Just a quarter of Pfizer’s COVID-19 treatment orders will go to developing countries – World

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Some nations could be paying ten times the price of Paxlovid’s generic equivalent, as WHO chief calls for treatment access to battle acute and long COVID-19

Rich countries have secured almost three times as many courses of a World Health Organisation (WHO)-recommended COVID-19 medicine, Pfizer’s Paxlovid, according to new analysis from Oxfam and the People’s Vaccine Alliance.

Using new data from Airfinity, they found that just a quarter of orders for the treatment will go to low- and middle-income countries, despite the fact they make up 84 per cent of the world’s population and have a much greater need as far fewer people are vaccinated against COVID, unlike rich nations which are largely protected.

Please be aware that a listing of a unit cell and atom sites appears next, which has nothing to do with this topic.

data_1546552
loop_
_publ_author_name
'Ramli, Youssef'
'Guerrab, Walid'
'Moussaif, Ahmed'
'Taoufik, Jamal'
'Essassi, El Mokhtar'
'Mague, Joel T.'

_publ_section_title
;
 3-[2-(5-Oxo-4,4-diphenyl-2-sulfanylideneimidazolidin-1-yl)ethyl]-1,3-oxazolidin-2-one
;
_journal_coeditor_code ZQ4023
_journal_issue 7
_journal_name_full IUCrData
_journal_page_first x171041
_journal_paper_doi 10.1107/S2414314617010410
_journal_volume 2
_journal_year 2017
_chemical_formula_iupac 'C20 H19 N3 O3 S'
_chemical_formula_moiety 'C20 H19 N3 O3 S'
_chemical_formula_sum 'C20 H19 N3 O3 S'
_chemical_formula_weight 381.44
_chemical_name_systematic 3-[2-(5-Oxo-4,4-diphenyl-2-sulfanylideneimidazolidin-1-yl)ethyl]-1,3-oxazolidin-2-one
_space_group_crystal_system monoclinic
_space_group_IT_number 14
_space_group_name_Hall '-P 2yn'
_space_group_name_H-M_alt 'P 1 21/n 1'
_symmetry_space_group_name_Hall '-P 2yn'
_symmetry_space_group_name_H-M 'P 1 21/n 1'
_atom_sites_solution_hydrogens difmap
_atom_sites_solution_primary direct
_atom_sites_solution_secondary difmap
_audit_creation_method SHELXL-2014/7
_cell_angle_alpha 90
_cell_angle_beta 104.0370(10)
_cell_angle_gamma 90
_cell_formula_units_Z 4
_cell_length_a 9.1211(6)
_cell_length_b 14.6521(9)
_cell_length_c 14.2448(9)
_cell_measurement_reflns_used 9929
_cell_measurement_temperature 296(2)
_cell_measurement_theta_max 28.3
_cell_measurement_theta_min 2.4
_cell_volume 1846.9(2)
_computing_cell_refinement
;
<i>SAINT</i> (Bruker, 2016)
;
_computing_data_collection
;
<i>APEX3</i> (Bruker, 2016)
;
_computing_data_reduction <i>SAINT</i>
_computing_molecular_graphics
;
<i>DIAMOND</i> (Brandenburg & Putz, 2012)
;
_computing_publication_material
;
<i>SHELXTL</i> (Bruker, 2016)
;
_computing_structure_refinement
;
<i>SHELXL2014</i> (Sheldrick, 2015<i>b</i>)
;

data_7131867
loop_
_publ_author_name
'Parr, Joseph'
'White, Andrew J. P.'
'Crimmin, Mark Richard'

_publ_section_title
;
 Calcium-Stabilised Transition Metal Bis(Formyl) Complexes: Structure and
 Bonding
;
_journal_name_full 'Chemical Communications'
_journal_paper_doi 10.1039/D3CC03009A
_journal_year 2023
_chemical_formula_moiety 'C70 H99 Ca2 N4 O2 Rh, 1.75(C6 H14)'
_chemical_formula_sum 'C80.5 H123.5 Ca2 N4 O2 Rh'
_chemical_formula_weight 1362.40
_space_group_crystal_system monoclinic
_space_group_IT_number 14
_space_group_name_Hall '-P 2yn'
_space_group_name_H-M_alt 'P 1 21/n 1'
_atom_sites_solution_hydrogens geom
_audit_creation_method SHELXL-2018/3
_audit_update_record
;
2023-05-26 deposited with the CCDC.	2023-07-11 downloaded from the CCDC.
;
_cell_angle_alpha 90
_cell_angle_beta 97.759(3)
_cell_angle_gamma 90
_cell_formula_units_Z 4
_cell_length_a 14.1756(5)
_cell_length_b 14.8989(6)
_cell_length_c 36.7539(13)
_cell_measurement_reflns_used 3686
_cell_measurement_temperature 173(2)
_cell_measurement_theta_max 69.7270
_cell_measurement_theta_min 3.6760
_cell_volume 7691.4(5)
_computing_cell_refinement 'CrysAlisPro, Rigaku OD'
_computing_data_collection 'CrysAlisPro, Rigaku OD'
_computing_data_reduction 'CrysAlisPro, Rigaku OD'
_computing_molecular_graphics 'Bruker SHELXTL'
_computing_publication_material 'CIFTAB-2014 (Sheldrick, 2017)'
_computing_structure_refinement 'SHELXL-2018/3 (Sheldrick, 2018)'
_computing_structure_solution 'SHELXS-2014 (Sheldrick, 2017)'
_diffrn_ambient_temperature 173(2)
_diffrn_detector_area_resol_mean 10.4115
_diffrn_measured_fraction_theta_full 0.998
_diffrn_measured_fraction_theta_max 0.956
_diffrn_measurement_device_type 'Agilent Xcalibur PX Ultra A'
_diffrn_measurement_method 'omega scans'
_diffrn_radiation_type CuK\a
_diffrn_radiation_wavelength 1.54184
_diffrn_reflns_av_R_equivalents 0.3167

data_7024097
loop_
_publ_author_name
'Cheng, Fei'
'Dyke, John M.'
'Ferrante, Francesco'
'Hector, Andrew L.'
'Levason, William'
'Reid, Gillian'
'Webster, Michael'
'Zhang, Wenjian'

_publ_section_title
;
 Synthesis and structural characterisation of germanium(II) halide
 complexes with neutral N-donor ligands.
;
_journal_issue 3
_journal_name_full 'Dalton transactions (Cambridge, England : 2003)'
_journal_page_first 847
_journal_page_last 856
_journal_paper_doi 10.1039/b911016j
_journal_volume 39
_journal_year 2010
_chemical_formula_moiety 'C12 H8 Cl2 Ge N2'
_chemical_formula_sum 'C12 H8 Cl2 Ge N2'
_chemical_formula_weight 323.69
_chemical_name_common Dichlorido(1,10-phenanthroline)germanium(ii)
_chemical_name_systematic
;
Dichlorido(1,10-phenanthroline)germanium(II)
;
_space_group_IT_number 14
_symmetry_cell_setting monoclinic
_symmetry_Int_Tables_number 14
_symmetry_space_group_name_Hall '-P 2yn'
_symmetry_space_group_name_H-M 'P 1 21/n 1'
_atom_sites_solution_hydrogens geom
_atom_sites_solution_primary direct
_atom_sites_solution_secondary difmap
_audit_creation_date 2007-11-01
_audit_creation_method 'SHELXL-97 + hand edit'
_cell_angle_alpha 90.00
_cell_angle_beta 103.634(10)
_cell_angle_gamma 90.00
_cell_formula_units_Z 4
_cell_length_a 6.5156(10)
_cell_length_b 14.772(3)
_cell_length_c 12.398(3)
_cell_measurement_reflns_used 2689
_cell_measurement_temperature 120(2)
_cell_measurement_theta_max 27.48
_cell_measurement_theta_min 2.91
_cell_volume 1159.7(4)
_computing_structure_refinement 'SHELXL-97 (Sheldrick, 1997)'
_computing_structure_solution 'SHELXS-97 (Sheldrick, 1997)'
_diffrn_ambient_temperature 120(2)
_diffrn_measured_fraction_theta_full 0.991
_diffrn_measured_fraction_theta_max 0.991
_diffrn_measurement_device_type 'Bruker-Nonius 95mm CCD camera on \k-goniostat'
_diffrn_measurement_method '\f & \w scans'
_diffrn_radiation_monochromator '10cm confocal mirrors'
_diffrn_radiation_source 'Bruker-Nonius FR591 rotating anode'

On the eve of crunch talks at the World Trade Organization (WTO) over intellectual property rules for COVID-19 treatments and tests, the organisations are warning that we are seeing the same worrying trend of inequity that we saw with COVID vaccines.

Pfizer’s monopoly also means that some middle-income countries could be paying ten times more for Paxlovid than a generic equivalent, with reports of them being quoted as much as $250 per course. This is despite the fact that other lower-income countries will have access to a Clinton Health Initiative (CHAI) deal with Pfizer and undisclosed generic companies, which means they could access the treatment for just $25 a course.

Dr. Catherine Kobutungi, Executive Director of the African Population and Health Research Center said: “When vaccines were our main medical tool to fight COVID-19, big pharmaceutical companies prioritized maximizing their profits by selling doses to the richest countries. Millions died while people in low- and middle-income countries were sent to the back of the vaccine queue. And now, we are witnessing a repetition of the same inequity with COVID-19 treatments and tests.”

“Oral antiviral treatments are easy to administer. They reduce hospitalization and…


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About the Author: V. Moss